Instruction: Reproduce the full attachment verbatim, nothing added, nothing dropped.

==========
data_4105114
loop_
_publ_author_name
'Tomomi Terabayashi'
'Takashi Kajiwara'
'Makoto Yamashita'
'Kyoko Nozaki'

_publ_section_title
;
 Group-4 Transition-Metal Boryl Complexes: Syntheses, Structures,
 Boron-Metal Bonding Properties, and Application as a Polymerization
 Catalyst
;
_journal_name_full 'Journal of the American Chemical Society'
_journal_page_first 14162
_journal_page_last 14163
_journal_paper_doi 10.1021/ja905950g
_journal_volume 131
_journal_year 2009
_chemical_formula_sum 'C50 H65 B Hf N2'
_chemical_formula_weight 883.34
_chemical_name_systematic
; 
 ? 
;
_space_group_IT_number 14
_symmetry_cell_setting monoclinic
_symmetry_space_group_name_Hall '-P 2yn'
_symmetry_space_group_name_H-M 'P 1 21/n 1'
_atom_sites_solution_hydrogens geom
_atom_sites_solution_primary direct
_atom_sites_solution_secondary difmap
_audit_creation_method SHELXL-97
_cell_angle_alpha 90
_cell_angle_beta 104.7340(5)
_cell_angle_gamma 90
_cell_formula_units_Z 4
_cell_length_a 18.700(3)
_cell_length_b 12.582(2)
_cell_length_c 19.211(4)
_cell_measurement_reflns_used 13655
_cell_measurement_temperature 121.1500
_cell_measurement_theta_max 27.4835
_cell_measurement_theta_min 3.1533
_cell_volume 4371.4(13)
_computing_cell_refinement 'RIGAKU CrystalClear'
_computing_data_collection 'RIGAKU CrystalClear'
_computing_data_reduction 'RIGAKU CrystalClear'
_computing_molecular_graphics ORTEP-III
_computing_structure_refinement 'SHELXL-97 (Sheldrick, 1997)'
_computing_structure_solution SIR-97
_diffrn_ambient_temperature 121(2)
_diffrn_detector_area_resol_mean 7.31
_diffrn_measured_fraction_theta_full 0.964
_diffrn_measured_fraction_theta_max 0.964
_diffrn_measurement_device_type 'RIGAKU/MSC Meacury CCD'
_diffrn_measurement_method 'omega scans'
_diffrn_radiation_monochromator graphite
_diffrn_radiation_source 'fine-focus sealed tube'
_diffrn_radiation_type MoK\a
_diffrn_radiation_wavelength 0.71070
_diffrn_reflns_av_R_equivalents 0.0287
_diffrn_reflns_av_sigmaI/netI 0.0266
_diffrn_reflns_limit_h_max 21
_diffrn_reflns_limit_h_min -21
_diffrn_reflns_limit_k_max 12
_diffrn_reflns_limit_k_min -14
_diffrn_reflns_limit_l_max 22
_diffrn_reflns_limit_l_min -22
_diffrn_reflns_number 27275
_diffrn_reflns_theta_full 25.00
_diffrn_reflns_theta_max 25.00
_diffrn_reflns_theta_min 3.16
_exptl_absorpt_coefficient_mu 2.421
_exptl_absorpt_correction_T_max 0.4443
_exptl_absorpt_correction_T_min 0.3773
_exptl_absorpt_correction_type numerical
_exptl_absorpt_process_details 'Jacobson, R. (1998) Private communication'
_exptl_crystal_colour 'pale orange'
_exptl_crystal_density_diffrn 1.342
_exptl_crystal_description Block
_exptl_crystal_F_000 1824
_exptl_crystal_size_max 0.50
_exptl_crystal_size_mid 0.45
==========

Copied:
data_4105114
loop_
_publ_author_name
'Tomomi Terabayashi'
'Takashi Kajiwara'
'Makoto Yamashita'
'Kyoko Nozaki'

_publ_section_title
;
 Group-4 Transition-Metal Boryl Complexes: Syntheses, Structures,
 Boron-Metal Bonding Properties, and Application as a Polymerization
 Catalyst
;
_journal_name_full 'Journal of the American Chemical Society'
_journal_page_first 14162
_journal_page_last 14163
_journal_paper_doi 10.1021/ja905950g
_journal_volume 131
_journal_year 2009
_chemical_formula_sum 'C50 H65 B Hf N2'
_chemical_formula_weight 883.34
_chemical_name_systematic
; 
 ? 
;
_space_group_IT_number 14
_symmetry_cell_setting monoclinic
_symmetry_space_group_name_Hall '-P 2yn'
_symmetry_space_group_name_H-M 'P 1 21/n 1'
_atom_sites_solution_hydrogens geom
_atom_sites_solution_primary direct
_atom_sites_solution_secondary difmap
_audit_creation_method SHELXL-97
_cell_angle_alpha 90
_cell_angle_beta 104.7340(5)
_cell_angle_gamma 90
_cell_formula_units_Z 4
_cell_length_a 18.700(3)
_cell_length_b 12.582(2)
_cell_length_c 19.211(4)
_cell_measurement_reflns_used 13655
_cell_measurement_temperature 121.1500
_cell_measurement_theta_max 27.4835
_cell_measurement_theta_min 3.1533
_cell_volume 4371.4(13)
_computing_cell_refinement 'RIGAKU CrystalClear'
_computing_data_collection 'RIGAKU CrystalClear'
_computing_data_reduction 'RIGAKU CrystalClear'
_computing_molecular_graphics ORTEP-III
_computing_structure_refinement 'SHELXL-97 (Sheldrick, 1997)'
_computing_structure_solution SIR-97
_diffrn_ambient_temperature 121(2)
_diffrn_detector_area_resol_mean 7.31
_diffrn_measured_fraction_theta_full 0.964
_diffrn_measured_fraction_theta_max 0.964
_diffrn_measurement_device_type 'RIGAKU/MSC Meacury CCD'
_diffrn_measurement_method 'omega scans'
_diffrn_radiation_monochromator graphite
_diffrn_radiation_source 'fine-focus sealed tube'
_diffrn_radiation_type MoK\a
_diffrn_radiation_wavelength 0.71070
_diffrn_reflns_av_R_equivalents 0.0287
_diffrn_reflns_av_sigmaI/netI 0.0266
_diffrn_reflns_limit_h_max 21
_diffrn_reflns_limit_h_min -21
_diffrn_reflns_limit_k_max 12
_diffrn_reflns_limit_k_min -14
_diffrn_reflns_limit_l_max 22
_diffrn_reflns_limit_l_min -22
_diffrn_reflns_number 27275
_diffrn_reflns_theta_full 25.00
_diffrn_reflns_theta_max 25.00
_diffrn_reflns_theta_min 3.16
_exptl_absorpt_coefficient_mu 2.421
_exptl_absorpt_correction_T_max 0.4443
_exptl_absorpt_correction_T_min 0.3773
_exptl_absorpt_correction_type numerical
_exptl_absorpt_process_details 'Jacobson, R. (1998) Private communication'
_exptl_crystal_colour 'pale orange'
_exptl_crystal_density_diffrn 1.342
_exptl_crystal_description Block
_exptl_crystal_F_000 1824
_exptl_crystal_size_max 0.50
_exptl_crystal_size_mid 0.45